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 10-11-2005, 11:53 Post: 117743
JD855inWI



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Oh Man: now I guessing. I'm traveling again this week. When I get home next week I'll pull the manuals out and check the specs again. I do remember there was a hydralics package that was installed on the tractor for just the backhoe. The lines are much larger than the lines for the loader circuits. How do the neighbors like using the forklift setups?






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 10-11-2005, 19:37 Post: 117760
denwood



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They love them. Both neighbors are Amish and one has it on its own steel wheels like a trailer that attaches to the drawbar, and the other has it on the 3 point hitch. As you can imagine the one with the drawbar mount actually lifts up on the tractor, so with either setup a large tractor is helpful. Another thing to keep in mind it the lift cylinder is single acting so it does not replenish the tractor at all. My neighbor has run dry on high lifts when the tractor was low on hytrans.






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 10-12-2005, 19:10 Post: 117802
oneace

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 Hydraulic circuits

I fork lift will have just as much flow as your tractor. The cyl the control tilt and side shift should already have restricting orifices in the ports. In all reality all you would need is an open center valve with as many opt puts that you require. You would have an in port and an out port to plug in to your b-hoe circuit. The tractor will have the relief valve for over load protection. If you wanted to spend the money you could get a valve that has a relief for shock load but is probably not necessary.






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 10-14-2005, 21:27 Post: 117896
Hettric



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 Hydraulic circuits

JD 855,
I have a 755 and also planned to adapt a forklift mast to the 3pt, after taking the forklift apart, I realised the static weight of the mast,forks,ect. was going to so limit my lifting capacity it may not be succesfull. your 855 has the same 3pt rating of 785# 24" behind link ends ( I have never found out where exactly where this measurement point this is, But the forks alone are 90# each)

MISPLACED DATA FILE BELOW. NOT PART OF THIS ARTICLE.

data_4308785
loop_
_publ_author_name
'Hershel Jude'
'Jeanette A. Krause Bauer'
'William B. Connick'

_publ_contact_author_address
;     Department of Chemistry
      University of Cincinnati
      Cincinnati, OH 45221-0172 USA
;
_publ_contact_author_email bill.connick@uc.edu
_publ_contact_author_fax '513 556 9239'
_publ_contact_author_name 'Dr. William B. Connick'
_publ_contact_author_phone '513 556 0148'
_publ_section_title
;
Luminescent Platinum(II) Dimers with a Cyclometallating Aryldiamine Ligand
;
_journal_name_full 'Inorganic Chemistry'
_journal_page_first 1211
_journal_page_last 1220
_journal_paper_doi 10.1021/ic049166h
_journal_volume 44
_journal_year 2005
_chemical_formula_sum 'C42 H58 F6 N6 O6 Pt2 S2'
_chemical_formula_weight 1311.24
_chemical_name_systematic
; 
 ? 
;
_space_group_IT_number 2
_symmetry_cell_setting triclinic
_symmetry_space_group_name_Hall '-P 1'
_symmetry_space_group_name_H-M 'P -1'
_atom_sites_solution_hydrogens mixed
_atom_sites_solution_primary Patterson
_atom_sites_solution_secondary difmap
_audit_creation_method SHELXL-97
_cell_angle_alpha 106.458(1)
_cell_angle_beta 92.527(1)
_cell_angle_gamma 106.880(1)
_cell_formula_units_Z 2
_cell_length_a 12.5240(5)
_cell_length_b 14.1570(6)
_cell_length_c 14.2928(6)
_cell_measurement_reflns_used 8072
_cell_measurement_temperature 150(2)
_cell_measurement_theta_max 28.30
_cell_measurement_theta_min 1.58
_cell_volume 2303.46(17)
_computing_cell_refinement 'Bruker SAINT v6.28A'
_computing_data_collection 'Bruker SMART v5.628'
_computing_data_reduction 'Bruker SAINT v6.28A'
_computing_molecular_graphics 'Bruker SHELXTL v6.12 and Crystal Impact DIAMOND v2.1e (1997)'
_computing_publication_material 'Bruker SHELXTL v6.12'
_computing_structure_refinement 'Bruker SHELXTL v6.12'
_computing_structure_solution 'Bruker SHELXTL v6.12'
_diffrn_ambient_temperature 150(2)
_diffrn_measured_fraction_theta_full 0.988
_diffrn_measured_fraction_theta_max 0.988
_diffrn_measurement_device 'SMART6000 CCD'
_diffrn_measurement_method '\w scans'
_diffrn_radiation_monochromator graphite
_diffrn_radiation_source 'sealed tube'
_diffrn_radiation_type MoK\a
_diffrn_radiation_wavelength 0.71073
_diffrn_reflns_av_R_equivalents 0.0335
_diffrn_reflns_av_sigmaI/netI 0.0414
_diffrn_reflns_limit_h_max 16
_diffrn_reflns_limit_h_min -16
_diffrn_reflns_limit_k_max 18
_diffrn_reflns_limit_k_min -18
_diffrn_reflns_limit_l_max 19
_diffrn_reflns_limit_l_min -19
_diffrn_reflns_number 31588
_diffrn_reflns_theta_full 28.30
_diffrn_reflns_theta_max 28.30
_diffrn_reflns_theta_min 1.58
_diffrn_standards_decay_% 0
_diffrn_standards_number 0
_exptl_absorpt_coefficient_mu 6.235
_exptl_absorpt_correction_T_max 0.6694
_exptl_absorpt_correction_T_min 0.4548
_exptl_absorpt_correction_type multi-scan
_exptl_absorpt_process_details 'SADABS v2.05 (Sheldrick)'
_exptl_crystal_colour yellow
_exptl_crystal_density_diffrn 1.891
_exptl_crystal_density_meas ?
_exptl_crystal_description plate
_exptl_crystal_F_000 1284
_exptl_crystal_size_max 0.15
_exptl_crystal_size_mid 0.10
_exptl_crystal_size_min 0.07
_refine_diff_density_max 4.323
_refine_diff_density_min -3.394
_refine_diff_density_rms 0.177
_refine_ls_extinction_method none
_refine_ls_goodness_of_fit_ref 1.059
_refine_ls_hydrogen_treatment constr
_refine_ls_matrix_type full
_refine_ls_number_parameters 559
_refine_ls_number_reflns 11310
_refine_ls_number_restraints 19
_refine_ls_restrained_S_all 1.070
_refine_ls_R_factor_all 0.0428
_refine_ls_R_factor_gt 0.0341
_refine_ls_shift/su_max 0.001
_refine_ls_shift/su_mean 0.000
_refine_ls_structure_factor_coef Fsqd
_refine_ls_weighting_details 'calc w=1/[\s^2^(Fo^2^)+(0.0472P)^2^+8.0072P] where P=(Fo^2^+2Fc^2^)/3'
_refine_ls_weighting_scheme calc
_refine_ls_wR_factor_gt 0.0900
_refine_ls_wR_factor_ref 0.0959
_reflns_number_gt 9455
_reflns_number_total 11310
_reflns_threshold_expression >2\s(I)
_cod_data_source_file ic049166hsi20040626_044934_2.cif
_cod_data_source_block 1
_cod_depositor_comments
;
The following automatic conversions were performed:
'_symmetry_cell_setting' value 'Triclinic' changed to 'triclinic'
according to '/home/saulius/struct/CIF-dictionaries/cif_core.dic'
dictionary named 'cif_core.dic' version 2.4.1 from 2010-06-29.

I put a hold on the project, time has not allowed me to get back to it, but I also have been thinking along the lines of the "Trailer" mentioned by Denwood, and would love to here more about it. The issue of haveing a CUT that is not heavy enough to hold the "trailer" down can be cured by extending the trailer boom lenth (at the cost of turning radius).
I also noted that the FEL had more capacity, so when time allows I will start with Fork adapter to pin on in place of the bucket.
Good luck, I hope to here more on how you make out.






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 10-14-2005, 21:52 Post: 117898
denwood



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That is the same conclusion I came to. I bought the forklift, thinking of possible rear mount and even front mounting on the loader. I gave up on rear mount because I did not feel like there was much capacity left for the 3 point. I had a real fear of breaking it as the 3 point would be raised and the boom would then lift the load, possibly overloading the 3 point. I thought of robbing the carriage for a loader mount. Real forklifts are made to use every day all day. The carriage was made of solid steel, not tube and extremely heavy, heavier than the skid loader versions. I ended up fabricating my own carriage and using just the forks. You can see it in my pics. I sold the complete boom to another Amish man to make a 3 point mount. His tractor is over 80 HP, so it can handle it.






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Discussion Boards > Active Subjects > Messages as Posted > Tractor Projects Forum